Our club has a Wings Program for those new members who require training to pilot a radio controlled model aircraft successfully. This program has been running for as long as the club has been around. Every non-flyer requires training of some sort in order to be able to take off and land without incident. Please believe me when I say that I have never seen anyone fly an R/C powered aircraft successfully without some sort of training. A person might be able to take off successfully, but within a very short time, the aircraft will return to earth in a manner that will require extensive repairs. Training continues for all students, young or old, until they are able to take off, fly a couple of circuits, perform a couple of simple manoeuvres, and land successfully several times from different directions.
Our club has several instructors who are regular club members, but are very skilled pilots usually having flown R/C for many years. We do not charge any fees for providing this service. The instructors do it for the love of it. These instructors try to get out to the field as often as they can, but sometimes other things prevent them from always being there. Students can always show their appreciation toward the instructors by occasionally bringing a coffee.
Training each year usually begins in early May depending upon the weather, and continues all summer until mid September. Evenings get too short after that. This year training will again take place on Wednesday evenings from about 5:00 PM until dusk, and Saturday mornings from 8:00 AM for electrics and 9:00 for glow finishing about noon. Other times are possible, but only by making prior arrangements with an instructor.
You will find that on some occasions there will be lots of instructors and very few students. Other times there will be lots of students, but very few instructors. This can't be helped, since co-ordinating this takes a lot of time with today's busy lifestyles. The best advice is to show up as often as you can. The more flights you can get in during one session, the better. If you can't be present during these times, you will have a difficult time learning. You might be able to co-ordinate your time with a particular instructor for training outside the normal times, but then you are interfering with the regular members' times. Sometimes it can be annoying to the regular members to have a student putting around during open flying. Also, instructors like to have some time to themselves to fly their own aircraft, and not be bothered (if that is the correct word) by students who might demand attention at other times.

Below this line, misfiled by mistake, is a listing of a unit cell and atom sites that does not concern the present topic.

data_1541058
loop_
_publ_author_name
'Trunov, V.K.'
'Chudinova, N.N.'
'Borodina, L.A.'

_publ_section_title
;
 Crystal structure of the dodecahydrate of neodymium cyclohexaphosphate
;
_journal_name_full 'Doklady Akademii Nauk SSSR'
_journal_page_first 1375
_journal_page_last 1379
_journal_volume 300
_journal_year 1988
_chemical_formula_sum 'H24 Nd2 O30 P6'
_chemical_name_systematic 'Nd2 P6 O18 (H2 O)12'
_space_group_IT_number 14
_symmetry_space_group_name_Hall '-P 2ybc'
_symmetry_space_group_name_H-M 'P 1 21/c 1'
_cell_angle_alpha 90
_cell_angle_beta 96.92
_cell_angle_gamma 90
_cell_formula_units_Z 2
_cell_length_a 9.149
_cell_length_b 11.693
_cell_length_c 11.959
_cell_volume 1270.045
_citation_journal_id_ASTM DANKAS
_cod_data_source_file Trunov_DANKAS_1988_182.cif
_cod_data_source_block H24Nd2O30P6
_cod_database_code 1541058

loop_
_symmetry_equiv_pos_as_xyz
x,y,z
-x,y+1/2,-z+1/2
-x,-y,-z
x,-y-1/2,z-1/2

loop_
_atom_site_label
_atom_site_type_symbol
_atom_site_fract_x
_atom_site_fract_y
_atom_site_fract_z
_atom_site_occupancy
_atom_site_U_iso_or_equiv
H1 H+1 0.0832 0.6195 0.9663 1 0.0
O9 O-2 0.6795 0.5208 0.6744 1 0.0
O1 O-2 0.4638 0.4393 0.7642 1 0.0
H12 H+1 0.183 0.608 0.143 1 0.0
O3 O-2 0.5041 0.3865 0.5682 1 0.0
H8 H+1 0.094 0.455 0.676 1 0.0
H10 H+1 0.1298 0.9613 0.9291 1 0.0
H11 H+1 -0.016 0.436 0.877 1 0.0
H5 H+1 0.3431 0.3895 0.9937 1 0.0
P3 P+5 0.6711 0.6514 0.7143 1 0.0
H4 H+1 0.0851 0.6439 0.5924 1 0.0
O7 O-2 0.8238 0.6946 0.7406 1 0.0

All of our instructors use "buddy boxes" to teach the students. These are dummy transmitters which are attached to the "master" by an umbilical cord. You are encouraged (or at least it is suggested) that you get your own buddy box. I believe they cost about $30, and it can always be sold to another student when you no longer require it. The club has some buddy boxes available, but not every brand and sometimes not enough for everyone who shows up. This slows down the training process while the boxes are re-trimmed for different aircraft.
During training the instructor has the master transmitter and has complete control of your aircraft. He can give you control and take it away instantly with the release of a spring-loaded switch located on his transmitter. Once you get started, you will have control most of the time, but if you get into trouble, the instructor can re-gain control in an instant. This leads to less crashes and usually speeds up the time required to become proficient enough to fly on your own. Once you have reached a level of flying that satisfies the instructors, you will be given a "test" flight. Once you have demonstrated your skills to the satisfaction of two instructors, you will be given your "wings". Sometimes this test flight might be given without your knowledge. There is no pressure in this instance, and you might be given your wings when you don't expect them. Once you have your wings you can fly on your own without anyone else present. You are still encouraged to join the other students, at least for a while, because the learning process does not stop the minute you get your "wings".
For other information not covered here, check out the FAQ page.
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